On March 8 this reporter covered Vice President Al Gore's appearance in Detroit in order to provide WSWS readers with an inside look at a typical presidential campaign event.
The Detroit stop was the first for Gore after his victory in the Super Tuesday primaries that assured his nomination over former Senator Bill Bradley. What might have taken the form, 25 or 30 years ago, of a Democratic Party rally before thousands of working-class and middle-class supporters, had the character of a contrived and entirely stage-managed media show.
There was a large element of outright fraud. The event was advertised in the press as a town meeting with “undecided voters.” In fact, attendance was by invitation only. The meeting was packed with Gore supporters hand-picked by the Democratic Party and its allies in the trade union bureaucracy, the local church establishment, the NAACP and other organizations.
Having previously covered similar “town hall” meetings, I wasn't surprised to learn this. It seems that, if anything, the Democratic Party has tightened control over such events since the nationally televised town meeting at Ohio State University in February 1998, when a number of people in the audience were able to ask serious questions and expose the hypocrisy behind the Clinton administration's official rationale for bombing Iraq.
Nonetheless, the shamelessness of the public deception was remarkable. The news media was a willing accessory to the fraud, continuing to refer to the event as a give-and-take with “undecided voters” in the following day's dispatches.
The meeting, held at an athletic facility at Detroit's Wayne State University, turned out to be two meetings. The first was an invitation-only banquet for Gore with Detroit's business and political elite. The media was not invited, so I asked a campaign spokesperson for a list of the invitees. I never got one.
It was obvious, however, that the audience consisted of Democratic officeholders and local power brokers, including Detroit Mayor Dennis Archer, the Michigan Congressional delegation and former Governor James Blanchard. Also reportedly present were auto executives and Detroit-area businessmen, including the black cable television millionaire Don Barden, as well as scores of union officials from the United Auto Workers and the AFL-CIO.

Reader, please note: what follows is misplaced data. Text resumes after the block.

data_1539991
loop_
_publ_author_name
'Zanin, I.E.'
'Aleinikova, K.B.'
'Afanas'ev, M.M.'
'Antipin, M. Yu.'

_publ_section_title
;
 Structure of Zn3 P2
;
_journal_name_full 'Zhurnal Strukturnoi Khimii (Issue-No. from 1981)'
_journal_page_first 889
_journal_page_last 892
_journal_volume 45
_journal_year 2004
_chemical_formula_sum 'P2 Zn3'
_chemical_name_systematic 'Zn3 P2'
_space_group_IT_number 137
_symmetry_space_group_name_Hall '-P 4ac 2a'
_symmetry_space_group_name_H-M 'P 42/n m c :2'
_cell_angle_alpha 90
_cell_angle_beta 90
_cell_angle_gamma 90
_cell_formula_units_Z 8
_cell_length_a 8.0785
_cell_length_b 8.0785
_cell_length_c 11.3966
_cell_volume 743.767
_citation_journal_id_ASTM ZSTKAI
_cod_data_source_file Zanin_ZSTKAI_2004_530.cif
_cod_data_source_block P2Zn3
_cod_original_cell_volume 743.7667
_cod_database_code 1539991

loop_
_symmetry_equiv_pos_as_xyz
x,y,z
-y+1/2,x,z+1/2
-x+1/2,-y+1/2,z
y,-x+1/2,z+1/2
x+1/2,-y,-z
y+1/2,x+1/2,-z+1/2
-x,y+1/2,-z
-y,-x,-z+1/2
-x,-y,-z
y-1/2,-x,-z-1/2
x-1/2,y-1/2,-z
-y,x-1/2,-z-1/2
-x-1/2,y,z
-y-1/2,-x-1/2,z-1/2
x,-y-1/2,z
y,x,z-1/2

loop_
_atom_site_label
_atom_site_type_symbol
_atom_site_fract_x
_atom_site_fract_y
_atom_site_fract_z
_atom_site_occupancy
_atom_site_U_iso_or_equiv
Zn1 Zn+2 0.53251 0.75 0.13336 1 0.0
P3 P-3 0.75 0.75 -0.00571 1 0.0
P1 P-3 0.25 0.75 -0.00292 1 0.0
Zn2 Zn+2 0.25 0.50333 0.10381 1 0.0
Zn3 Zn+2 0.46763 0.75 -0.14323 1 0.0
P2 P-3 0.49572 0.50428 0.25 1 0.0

While this first meeting was warming up, a crowd of some 150 people began to take their seats and wait for the “open meeting” in a second gymnasium. I took the opportunity to find out who some of these people were and how they were chosen to be part of the audience.
The first person I spoke with was an older woman who said she was a Democratic Party precinct captain in Detroit and had been asked to attend by her state representative. Another worked for the Wayne County Sheriff's office, and another was an academic from Wayne State University's Walter Reuther Library of Labor and Urban Affairs. She said she was personally phoned by the university president and asked to attend, adding, “When you get a call from the president, you don't put him on hold.”
Other members of the audience included Gore's backers in the trade union bureaucracy, including lower-level officials from the Detroit Federation of Teachers, Service Employees International Union and United Auto Workers. There were also school board members, an assistant prosecutor from Macomb County, and a select group of college and high school students, including the president of the citywide student council, who later posed for photographs with Gore.
Detroit is the poorest big city in America, something one would never have guessed from the relatively affluent and complacent group gathered to meet the vice president. Where were the young workers struggling to make ends meet in low-wage jobs, students facing deteriorating public schools or teachers who went on strike last fall to fight for smaller classes? Where was a representative of the growing homeless population in the city, or an auto worker juggling between the demands of raising a family and working ever longer hours?
Obviously, they had not been invited. But even had they been given the opportunity, it is doubtful that they would have bothered to show up. They are part of a world quite different and apart from the privileged world of the political and media establishment, and its acolytes in the trade union bureaucracy.
In the back row I spotted two workers who seemed out of place. I approached them and after striking up a conversation found out that they were maintenance workers at the gymnasium where the event was being held. They said their employer had asked for volunteers to attend the rally in return for overtime pay.
After I explained how the rest of the audience members had been vetted, one of the workers said, “I guess they needed to have a few of the little people present. It looks like they've filled the audience with Gore's friends.”
I began discussing the contradictions in Gore's claims. On the one hand, Democrats and Republicans had justified social spending cuts for years by pointing to the budget deficit. Now there was a record surplus, huge corporate profits and massive fortunes being racked up on the stock market. Gore doesn't explain, I said, why he wasn't proposing to use the surplus to narrow social inequality, provide health care to the tens of millions who were uninsured or provide child care to working families who need it so desperately.